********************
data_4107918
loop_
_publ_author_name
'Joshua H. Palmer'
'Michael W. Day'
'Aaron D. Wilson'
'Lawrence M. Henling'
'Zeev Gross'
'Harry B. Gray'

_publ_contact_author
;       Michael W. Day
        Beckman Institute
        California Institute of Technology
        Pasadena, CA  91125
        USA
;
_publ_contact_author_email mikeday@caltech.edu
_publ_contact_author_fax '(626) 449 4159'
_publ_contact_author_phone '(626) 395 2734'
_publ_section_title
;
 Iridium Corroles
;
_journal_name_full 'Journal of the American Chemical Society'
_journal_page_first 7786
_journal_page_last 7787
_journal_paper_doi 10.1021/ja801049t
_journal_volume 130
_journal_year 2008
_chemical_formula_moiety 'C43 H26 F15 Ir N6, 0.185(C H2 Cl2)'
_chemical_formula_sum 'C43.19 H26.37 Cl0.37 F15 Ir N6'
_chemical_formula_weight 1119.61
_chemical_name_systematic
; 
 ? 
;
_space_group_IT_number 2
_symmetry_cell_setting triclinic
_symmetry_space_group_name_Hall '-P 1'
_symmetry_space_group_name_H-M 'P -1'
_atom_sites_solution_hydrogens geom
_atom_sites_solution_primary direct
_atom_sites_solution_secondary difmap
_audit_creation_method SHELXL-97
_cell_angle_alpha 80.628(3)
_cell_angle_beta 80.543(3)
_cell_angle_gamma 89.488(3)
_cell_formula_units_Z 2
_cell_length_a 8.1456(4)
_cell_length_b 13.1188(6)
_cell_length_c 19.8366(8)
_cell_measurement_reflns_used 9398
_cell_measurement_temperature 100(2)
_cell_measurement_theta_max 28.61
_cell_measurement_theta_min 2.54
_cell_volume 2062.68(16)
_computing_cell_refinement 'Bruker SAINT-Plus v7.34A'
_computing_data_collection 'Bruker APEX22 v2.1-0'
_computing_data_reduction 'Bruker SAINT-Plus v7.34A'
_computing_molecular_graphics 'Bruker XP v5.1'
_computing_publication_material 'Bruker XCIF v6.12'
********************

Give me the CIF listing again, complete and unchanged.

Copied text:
data_4107918
loop_
_publ_author_name
'Joshua H. Palmer'
'Michael W. Day'
'Aaron D. Wilson'
'Lawrence M. Henling'
'Zeev Gross'
'Harry B. Gray'

_publ_contact_author
;       Michael W. Day
        Beckman Institute
        California Institute of Technology
        Pasadena, CA  91125
        USA
;
_publ_contact_author_email mikeday@caltech.edu
_publ_contact_author_fax '(626) 449 4159'
_publ_contact_author_phone '(626) 395 2734'
_publ_section_title
;
 Iridium Corroles
;
_journal_name_full 'Journal of the American Chemical Society'
_journal_page_first 7786
_journal_page_last 7787
_journal_paper_doi 10.1021/ja801049t
_journal_volume 130
_journal_year 2008
_chemical_formula_moiety 'C43 H26 F15 Ir N6, 0.185(C H2 Cl2)'
_chemical_formula_sum 'C43.19 H26.37 Cl0.37 F15 Ir N6'
_chemical_formula_weight 1119.61
_chemical_name_systematic
; 
 ? 
;
_space_group_IT_number 2
_symmetry_cell_setting triclinic
_symmetry_space_group_name_Hall '-P 1'
_symmetry_space_group_name_H-M 'P -1'
_atom_sites_solution_hydrogens geom
_atom_sites_solution_primary direct
_atom_sites_solution_secondary difmap
_audit_creation_method SHELXL-97
_cell_angle_alpha 80.628(3)
_cell_angle_beta 80.543(3)
_cell_angle_gamma 89.488(3)
_cell_formula_units_Z 2
_cell_length_a 8.1456(4)
_cell_length_b 13.1188(6)
_cell_length_c 19.8366(8)
_cell_measurement_reflns_used 9398
_cell_measurement_temperature 100(2)
_cell_measurement_theta_max 28.61
_cell_measurement_theta_min 2.54
_cell_volume 2062.68(16)
_computing_cell_refinement 'Bruker SAINT-Plus v7.34A'
_computing_data_collection 'Bruker APEX22 v2.1-0'
_computing_data_reduction 'Bruker SAINT-Plus v7.34A'
_computing_molecular_graphics 'Bruker XP v5.1'
_computing_publication_material 'Bruker XCIF v6.12'